Want a gas tax hike? Then eliminate the car tax

I was on WRVA in Richmond this morning with Jimmy Barrett talking about the proposals for a hike in the state’s gas tax and, as much as it pains my anti-tax soul, it does appear that all the stars are aligning for an increase of some sort.

This creates a problem, not only for those Republicans who have vowed before God and Grover that tax hikes are wrong, but for those Republicans seeking statewide office. On the one hand, the press will mau-mau them into backing a hike because our roads are crumbling to dust and failure to increase taxes now means plagues and poverty in the future. On the other, the ambitious Republican pol who supports a tax hike that will show up almost immediately at the pump then must explain to folks how it’s all for their own good. Once you start explaining, you start losing.

To prevent an epidemic of flop sweat and pulled muscles, I propose this:

In exchange for an increase in the gas tax, demand the full elimination of the car tax.

This keeps the focus on transportation — gas, cars and the fees and taxes attached to both — as opposed to Sen. Watkins’ income tax cut for some Virginians.

The state capped car tax relief when the economy soured. Governor McDonnell has said he would like the tax to go away, but has been waiting for the state’s economic climate to improve.

The economy has improved somewhat since he made that statement in 2010. And with Senate Republicans cracking on a gas tax increase, to the glee and delight of tax-philic Democrats, the right thing to do is offer them the deal: you get your gas tax, if the car tax finally dies.

The biggest winner under such a deal could be Bob McDonnell. He gets behind a deal that puts more money into roads, but kills a hated tax. Greater political legacies have been built on much smaller foundations.

The losers? State Democrats, who would, reflexively, argue that the car tax cannot be eliminated under any circumstances. They are left on the hook, then, for favoring a tax increase and the continuation of a tax no one likes.

In short, they would have to start explaining. And once they start explaining, they start losing.

  • The difficulty with this proposal is that the car tax and the gas tax go to completely different spending priorities – gas tax is earmarked for transportation, the car tax is earmarked for local government use. We need comprehensive transportation revenue reform, because just raising the gas tax is a short term fix to a long term problem. As cars become more fuel efficient, they will use less gas, and less gas sold means less revenue for transportation. It’s a long term losing plan. I want to see our statewide candidates pledge to address some kind of comprehensive tax reform in this area because it’s necessary.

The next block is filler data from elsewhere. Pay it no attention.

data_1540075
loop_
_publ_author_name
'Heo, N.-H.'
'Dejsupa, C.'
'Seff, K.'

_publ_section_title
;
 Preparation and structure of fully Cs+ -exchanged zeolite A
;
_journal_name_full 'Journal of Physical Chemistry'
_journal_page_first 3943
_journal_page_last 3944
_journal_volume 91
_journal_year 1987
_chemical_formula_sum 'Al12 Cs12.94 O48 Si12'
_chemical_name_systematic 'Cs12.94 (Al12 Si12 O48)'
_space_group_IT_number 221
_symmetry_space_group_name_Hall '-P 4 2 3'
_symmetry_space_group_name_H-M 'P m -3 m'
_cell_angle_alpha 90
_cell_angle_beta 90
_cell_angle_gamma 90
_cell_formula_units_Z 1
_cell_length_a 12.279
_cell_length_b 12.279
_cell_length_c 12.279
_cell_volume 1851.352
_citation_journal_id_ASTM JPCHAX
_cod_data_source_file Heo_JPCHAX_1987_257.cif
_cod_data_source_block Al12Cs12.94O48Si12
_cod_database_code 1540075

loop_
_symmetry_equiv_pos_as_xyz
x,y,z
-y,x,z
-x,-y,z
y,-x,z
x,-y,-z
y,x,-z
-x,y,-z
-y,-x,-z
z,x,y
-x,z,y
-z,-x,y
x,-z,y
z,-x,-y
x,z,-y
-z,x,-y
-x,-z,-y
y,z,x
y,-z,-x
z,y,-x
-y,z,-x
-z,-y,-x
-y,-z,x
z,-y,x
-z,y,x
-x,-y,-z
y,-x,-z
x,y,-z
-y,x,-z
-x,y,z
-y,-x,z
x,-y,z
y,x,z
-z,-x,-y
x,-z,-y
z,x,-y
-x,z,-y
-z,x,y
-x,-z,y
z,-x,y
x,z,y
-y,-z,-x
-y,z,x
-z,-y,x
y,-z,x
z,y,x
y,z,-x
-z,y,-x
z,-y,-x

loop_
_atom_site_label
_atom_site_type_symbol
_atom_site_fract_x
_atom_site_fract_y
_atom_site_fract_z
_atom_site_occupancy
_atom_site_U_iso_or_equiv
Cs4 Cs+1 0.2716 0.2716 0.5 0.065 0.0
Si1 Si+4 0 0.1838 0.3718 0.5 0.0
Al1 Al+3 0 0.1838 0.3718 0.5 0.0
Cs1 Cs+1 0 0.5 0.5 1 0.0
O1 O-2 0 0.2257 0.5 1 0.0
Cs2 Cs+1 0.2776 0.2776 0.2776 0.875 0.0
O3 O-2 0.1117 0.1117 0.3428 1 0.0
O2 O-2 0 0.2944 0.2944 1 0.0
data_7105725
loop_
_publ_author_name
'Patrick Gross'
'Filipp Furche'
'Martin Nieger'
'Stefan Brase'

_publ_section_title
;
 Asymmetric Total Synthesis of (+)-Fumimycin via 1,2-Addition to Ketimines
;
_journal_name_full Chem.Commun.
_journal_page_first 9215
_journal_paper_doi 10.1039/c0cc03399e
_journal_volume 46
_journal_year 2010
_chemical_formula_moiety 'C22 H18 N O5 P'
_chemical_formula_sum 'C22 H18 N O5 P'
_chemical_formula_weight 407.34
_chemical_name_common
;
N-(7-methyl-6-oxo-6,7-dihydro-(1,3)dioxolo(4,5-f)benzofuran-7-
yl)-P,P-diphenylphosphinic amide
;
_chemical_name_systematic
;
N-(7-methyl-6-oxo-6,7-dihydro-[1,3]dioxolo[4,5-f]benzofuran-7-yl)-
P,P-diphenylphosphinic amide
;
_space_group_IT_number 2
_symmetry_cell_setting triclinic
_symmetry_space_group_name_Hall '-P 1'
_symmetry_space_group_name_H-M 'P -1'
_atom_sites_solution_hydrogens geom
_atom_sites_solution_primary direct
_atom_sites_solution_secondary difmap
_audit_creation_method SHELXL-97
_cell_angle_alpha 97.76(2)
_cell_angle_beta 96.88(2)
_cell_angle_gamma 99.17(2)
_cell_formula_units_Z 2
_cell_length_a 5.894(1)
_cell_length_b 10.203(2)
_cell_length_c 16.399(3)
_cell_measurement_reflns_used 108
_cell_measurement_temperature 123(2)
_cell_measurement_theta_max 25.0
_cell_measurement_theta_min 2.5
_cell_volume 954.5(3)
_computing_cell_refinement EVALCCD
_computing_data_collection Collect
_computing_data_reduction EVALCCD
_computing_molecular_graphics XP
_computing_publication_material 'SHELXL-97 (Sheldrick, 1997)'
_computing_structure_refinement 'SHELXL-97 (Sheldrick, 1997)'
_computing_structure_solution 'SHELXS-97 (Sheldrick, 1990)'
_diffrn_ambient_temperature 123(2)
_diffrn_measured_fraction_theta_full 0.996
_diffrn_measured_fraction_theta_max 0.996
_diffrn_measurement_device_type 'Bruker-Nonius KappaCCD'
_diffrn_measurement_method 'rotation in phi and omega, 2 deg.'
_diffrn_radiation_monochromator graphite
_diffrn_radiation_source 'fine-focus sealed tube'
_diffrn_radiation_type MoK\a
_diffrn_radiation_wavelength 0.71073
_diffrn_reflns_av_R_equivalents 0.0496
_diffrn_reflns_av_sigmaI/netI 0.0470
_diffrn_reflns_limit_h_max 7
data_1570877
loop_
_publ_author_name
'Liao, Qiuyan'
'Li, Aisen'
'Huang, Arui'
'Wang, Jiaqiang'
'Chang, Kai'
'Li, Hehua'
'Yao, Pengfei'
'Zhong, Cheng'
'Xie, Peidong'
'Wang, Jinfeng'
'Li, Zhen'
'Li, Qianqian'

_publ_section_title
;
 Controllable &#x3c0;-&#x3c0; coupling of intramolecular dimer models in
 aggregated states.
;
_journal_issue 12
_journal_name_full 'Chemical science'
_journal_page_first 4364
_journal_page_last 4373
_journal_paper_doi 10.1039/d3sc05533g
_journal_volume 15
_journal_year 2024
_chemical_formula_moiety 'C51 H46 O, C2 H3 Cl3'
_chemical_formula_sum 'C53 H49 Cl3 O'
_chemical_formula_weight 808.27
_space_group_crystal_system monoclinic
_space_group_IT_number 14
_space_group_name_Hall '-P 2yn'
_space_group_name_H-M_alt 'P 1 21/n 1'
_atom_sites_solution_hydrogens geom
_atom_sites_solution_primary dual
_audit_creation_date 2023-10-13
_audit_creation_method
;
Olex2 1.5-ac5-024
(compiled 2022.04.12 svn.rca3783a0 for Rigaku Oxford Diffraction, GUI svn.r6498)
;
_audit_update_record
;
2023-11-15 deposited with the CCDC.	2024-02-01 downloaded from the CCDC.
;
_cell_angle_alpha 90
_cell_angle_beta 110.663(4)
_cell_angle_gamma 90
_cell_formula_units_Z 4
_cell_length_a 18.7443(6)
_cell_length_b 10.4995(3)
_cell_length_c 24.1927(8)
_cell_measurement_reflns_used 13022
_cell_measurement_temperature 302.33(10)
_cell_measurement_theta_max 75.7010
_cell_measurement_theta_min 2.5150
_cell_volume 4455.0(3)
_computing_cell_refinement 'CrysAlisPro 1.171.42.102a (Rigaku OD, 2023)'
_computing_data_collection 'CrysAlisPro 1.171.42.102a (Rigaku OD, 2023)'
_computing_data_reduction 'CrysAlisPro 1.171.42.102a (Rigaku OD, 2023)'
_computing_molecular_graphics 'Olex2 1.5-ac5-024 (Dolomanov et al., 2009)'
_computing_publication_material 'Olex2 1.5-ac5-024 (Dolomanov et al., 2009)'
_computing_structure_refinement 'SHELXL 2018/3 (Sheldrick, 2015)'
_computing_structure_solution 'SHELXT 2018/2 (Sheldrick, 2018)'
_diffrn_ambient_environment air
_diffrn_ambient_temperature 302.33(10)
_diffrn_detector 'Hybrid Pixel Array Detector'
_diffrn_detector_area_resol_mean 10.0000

• I’m not sure if that’s true. If gas tax was a percentage, rather than flat cents, a lot of that problem would disappear. The more fuel efficient cars have gotten, the higher the cost per gallon has gotten.

      • I can see that, but the optics on effectively having a sales tax on gasoline in lieu of the flat rate gas tax as it currently exists might be hard for consumers to swallow.

  • Guest

    That would not be a net win for localities… that’s for sure. We lean on that car tax reimbursement. Gas taxes just go straight to the Commonwealth for transportation.

    The true net win would be substantial tax reform that makes everyone an equal co-investor in their government. Oh — and a per capita tax for education. That way, I don’t have to hear about 3 cent tax hikes on wealthy land owners and how everyone “can afford it” when the tax is equally distributed across the entire strata. Tired of mobs of people demanding more from others without paying their fair share…

  • How about this then? A gas tax increase with a portion directly to localities, the way the sales tax is split, and the tradeoff is ending the car tax?

  • I’ll put out clearly what others have inferred: the Gas Tax is state revenue, while the Car Tax is local revenue. Norm’s proposal would take money away from localities to give to the state. The Virginia Municipal League and every local government would be screaming.

    On the Car Tax, allow localities to levy a piggyback income tax in exchange for eliminating both the Car Tax and the BPOL. That would free up the Car Tax reimbursement money currently in the state budget, which (at least partially) should be dedicated to transportation.

  • Larsele

    Forget a gas tax!!! I’m a long way from accepting $3.50 a gallon gas as the “new Norma”.

    • Given growing demand from China and India on the international oil markets, little chance of a marked reduction in prices.

  • BAD idea to raise the gas tax. We’re already going nuts with the damn tolls. How are you going to explain tolls and a gas tax hike on top of that? For economic reasons, for businesses and standard of living reasons for individuals, you want cheaper energy and food. And let’s PROVE we can stop raiding the transportation fund before we think a tax will even help. And as mentioned already, the localities would need some help if you eliminated the car tax. We’ve been there before and Democrats launched a full scale marketing offensive against Gilmore. Gilmore’s own party did NOTHING to defend him. A Republican governor had better help localities or think twice about going there again.

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